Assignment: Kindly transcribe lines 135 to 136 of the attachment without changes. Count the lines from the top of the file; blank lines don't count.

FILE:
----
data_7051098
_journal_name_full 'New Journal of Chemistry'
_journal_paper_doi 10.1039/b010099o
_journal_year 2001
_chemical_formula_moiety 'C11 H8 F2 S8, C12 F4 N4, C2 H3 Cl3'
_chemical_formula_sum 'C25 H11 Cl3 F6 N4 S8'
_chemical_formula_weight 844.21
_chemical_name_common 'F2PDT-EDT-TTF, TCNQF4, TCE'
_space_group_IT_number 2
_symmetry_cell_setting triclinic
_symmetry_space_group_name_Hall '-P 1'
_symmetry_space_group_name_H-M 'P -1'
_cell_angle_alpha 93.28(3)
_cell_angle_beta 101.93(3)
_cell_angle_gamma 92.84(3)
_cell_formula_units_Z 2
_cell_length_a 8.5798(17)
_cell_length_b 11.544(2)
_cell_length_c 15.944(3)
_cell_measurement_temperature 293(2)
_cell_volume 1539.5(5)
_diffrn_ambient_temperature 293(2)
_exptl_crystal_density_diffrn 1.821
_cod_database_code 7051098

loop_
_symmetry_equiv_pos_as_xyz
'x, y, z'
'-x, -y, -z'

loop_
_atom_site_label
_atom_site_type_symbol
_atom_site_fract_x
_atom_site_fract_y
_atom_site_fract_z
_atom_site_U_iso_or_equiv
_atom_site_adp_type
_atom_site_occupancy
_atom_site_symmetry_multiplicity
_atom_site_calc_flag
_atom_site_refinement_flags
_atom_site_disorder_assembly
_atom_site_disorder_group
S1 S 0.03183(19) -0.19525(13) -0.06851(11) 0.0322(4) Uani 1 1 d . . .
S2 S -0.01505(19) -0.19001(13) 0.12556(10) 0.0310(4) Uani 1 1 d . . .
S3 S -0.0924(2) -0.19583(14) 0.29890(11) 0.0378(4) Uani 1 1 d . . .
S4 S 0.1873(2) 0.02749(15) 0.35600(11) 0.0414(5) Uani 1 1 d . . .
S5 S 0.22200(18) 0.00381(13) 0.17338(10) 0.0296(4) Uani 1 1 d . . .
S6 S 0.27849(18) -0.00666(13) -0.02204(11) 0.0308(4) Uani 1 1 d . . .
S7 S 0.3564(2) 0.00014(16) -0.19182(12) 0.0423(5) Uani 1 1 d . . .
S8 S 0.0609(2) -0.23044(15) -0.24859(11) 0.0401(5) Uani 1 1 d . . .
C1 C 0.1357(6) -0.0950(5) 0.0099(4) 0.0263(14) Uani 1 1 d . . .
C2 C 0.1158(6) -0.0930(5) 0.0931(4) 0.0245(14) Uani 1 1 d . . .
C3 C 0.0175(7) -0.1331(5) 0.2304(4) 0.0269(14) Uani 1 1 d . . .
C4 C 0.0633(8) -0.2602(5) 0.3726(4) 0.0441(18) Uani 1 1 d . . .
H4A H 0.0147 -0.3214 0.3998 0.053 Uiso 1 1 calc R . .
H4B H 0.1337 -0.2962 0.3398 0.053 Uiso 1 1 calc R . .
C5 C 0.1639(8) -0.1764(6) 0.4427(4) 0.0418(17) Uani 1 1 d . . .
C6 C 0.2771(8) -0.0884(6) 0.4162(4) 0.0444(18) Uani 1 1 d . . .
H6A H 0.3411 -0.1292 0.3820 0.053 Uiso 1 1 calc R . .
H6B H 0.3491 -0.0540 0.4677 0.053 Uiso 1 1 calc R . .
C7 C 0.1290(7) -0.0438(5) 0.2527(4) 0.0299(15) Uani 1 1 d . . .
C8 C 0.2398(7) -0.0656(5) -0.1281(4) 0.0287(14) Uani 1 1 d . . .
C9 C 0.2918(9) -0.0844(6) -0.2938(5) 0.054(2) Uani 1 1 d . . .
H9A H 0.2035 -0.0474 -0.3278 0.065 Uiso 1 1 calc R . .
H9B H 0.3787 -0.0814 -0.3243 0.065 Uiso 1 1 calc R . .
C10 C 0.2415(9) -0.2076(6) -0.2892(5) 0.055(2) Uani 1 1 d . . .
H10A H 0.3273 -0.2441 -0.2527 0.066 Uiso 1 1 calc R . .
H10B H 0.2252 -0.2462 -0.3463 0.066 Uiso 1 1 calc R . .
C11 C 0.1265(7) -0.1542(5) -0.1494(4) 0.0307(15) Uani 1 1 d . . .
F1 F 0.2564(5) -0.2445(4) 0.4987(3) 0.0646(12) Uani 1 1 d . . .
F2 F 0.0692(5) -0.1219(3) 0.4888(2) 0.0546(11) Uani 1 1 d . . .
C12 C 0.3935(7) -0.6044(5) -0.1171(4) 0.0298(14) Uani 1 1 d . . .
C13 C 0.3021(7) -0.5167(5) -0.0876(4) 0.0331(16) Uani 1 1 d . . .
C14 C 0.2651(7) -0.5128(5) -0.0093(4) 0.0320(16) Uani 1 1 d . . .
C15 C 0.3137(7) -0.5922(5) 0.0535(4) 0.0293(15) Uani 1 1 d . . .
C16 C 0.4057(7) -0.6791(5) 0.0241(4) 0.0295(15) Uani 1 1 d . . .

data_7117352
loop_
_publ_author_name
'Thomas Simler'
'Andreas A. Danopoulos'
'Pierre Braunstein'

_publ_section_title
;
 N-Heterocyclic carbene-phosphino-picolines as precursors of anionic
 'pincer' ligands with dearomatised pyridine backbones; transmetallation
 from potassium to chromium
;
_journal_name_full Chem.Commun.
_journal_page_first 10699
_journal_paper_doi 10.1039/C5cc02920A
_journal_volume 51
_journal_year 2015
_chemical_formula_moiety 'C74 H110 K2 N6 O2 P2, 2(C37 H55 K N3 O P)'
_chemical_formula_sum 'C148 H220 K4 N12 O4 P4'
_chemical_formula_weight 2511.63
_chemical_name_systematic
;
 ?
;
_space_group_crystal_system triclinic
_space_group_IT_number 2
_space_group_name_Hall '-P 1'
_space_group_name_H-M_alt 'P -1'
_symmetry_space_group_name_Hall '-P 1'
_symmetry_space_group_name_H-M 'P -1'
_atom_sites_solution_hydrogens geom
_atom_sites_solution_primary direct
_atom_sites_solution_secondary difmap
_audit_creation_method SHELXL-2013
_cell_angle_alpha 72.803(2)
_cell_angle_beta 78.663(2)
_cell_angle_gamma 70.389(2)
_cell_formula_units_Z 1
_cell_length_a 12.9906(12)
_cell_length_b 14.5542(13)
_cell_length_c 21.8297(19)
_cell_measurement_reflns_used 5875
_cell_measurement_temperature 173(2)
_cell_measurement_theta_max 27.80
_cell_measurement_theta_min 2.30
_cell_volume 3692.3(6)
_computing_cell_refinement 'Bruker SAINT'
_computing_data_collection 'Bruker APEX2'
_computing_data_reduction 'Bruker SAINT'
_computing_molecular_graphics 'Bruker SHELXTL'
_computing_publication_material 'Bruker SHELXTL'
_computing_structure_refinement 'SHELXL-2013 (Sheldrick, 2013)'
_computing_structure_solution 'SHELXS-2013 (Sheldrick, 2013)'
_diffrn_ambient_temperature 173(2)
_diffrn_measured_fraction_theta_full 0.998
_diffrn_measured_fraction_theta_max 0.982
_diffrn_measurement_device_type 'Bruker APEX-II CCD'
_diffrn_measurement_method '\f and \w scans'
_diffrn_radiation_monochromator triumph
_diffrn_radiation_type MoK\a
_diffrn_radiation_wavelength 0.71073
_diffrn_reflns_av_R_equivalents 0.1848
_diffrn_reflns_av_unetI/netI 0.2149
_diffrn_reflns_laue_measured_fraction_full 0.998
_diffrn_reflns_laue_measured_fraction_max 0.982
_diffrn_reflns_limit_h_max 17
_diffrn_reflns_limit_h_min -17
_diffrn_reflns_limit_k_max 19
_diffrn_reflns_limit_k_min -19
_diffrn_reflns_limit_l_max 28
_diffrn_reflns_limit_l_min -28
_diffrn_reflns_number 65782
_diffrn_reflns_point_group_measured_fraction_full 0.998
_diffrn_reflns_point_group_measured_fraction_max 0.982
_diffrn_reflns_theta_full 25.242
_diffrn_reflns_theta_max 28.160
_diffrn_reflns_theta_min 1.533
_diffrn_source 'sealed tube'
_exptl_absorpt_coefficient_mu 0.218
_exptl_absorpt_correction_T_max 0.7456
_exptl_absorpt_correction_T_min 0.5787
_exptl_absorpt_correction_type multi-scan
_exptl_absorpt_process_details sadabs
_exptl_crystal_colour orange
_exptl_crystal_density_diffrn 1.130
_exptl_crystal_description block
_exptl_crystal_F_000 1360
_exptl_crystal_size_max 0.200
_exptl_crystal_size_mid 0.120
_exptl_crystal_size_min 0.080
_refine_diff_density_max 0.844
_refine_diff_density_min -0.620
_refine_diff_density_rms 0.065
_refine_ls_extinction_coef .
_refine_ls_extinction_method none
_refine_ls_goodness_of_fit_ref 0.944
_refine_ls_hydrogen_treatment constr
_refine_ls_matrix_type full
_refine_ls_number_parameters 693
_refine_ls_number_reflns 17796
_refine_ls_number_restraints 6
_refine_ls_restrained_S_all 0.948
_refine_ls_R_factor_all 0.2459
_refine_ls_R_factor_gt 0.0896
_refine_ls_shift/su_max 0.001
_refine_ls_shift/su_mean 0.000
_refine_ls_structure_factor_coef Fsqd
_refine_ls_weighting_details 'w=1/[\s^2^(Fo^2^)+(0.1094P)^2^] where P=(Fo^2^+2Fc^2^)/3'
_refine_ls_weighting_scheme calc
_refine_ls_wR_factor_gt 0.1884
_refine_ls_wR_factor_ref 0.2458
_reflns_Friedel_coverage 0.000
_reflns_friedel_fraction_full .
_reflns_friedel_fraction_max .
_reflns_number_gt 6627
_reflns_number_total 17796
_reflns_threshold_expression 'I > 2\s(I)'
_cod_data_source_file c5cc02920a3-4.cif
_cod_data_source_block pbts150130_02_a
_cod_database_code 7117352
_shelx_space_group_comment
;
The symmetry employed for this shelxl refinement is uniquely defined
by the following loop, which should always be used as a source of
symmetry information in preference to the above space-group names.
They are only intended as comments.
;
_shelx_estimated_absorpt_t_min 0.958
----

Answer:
_diffrn_radiation_monochromator triumph
_diffrn_radiation_type MoK\a